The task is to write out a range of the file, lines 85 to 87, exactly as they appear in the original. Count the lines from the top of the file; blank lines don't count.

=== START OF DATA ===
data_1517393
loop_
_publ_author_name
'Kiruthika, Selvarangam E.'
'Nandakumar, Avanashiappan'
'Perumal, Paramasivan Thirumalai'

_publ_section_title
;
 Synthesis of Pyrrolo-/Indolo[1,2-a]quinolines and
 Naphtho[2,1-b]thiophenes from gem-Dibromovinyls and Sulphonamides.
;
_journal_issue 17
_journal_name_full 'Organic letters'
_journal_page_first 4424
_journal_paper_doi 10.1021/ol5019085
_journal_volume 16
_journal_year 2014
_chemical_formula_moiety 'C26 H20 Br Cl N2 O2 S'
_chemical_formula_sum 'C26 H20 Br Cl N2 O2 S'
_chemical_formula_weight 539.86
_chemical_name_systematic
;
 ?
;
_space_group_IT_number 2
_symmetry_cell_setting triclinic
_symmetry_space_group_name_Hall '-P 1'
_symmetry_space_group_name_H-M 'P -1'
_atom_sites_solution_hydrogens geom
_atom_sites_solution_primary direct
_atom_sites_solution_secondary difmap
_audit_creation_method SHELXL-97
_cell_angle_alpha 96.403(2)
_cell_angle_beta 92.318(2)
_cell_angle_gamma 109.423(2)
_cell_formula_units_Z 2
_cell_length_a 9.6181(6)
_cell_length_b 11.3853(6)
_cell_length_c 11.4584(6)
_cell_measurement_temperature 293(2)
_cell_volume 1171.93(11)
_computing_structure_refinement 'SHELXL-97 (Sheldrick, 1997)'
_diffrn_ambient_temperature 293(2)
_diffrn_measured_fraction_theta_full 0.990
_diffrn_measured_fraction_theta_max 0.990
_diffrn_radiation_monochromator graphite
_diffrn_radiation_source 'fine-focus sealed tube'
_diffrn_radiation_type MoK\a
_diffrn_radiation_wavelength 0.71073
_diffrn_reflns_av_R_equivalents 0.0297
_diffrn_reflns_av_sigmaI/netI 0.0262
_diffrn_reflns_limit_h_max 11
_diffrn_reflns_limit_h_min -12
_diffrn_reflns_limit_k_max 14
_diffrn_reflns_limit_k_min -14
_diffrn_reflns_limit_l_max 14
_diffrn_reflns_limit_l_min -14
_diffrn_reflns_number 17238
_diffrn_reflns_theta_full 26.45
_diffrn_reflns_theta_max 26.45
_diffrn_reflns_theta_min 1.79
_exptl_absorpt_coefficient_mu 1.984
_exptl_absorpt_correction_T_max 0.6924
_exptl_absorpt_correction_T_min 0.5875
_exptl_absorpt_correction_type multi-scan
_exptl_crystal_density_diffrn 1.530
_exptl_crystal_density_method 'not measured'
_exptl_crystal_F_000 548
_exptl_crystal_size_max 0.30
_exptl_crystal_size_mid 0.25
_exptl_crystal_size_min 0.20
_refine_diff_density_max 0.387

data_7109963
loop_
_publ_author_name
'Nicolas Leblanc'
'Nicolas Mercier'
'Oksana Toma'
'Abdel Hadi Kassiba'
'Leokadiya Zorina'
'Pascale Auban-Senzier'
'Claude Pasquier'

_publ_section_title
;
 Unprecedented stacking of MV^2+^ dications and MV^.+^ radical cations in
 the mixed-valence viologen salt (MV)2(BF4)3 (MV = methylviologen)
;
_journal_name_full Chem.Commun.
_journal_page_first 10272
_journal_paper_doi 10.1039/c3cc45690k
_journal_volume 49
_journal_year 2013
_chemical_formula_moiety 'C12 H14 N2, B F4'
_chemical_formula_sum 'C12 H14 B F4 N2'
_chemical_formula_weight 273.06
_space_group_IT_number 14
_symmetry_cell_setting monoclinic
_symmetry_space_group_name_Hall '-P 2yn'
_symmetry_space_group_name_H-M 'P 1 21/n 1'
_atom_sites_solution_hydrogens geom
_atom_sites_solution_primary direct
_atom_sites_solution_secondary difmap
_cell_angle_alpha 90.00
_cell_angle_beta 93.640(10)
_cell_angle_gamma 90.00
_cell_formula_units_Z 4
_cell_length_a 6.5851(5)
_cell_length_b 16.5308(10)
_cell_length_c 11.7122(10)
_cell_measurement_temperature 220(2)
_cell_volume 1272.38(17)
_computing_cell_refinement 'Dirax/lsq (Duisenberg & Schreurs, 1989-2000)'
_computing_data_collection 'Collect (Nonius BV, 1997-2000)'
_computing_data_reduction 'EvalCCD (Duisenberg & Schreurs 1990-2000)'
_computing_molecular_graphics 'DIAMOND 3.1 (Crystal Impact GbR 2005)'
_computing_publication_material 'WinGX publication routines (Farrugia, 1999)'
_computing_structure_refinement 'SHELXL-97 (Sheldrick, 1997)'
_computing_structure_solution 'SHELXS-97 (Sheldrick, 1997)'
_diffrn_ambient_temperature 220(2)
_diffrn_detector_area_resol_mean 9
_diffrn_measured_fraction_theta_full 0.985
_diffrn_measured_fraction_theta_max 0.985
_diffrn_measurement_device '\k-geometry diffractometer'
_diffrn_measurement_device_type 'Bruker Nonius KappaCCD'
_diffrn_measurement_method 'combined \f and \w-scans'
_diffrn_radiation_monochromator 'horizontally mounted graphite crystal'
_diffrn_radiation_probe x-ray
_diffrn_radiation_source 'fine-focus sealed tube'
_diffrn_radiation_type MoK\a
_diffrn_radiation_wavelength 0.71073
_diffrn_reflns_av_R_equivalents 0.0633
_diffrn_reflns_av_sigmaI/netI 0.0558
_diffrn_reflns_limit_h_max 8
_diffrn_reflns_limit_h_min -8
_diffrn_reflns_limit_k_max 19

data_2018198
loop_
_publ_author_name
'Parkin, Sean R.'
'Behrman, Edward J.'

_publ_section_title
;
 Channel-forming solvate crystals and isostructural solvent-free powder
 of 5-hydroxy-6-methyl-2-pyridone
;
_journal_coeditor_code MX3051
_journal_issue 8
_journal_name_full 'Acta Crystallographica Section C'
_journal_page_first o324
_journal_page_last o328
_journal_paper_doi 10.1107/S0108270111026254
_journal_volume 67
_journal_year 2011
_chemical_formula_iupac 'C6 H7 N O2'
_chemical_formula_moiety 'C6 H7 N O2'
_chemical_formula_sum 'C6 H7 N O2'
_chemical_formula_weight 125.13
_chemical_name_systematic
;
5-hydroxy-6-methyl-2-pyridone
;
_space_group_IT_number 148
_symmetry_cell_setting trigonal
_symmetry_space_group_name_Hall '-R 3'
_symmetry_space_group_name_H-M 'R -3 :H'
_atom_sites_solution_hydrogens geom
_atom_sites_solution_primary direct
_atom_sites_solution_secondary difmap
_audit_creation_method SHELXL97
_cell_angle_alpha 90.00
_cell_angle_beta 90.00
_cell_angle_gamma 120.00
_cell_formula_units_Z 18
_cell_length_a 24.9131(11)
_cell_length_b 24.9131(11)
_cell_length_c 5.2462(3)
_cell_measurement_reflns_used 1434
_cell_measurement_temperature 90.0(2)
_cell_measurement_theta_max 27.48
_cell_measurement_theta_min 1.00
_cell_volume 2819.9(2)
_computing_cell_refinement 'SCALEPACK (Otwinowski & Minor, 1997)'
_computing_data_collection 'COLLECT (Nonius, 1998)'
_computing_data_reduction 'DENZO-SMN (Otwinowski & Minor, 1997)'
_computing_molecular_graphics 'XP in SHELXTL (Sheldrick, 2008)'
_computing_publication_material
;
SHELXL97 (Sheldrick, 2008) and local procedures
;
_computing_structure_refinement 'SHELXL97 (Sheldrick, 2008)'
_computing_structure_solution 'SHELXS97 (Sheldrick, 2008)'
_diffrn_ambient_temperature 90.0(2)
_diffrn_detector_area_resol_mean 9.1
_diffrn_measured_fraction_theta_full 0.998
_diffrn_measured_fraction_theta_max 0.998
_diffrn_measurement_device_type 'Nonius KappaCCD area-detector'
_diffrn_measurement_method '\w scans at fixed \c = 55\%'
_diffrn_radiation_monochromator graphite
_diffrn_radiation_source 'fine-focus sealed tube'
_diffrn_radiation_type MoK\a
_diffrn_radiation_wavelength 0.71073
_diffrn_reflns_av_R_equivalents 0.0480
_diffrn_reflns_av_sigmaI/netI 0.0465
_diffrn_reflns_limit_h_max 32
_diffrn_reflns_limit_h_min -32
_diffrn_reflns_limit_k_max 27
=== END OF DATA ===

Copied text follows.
 Unprecedented stacking of MV^2+^ dications and MV^.+^ radical cations in
 the mixed-valence viologen salt (MV)2(BF4)3 (MV = methylviologen)
;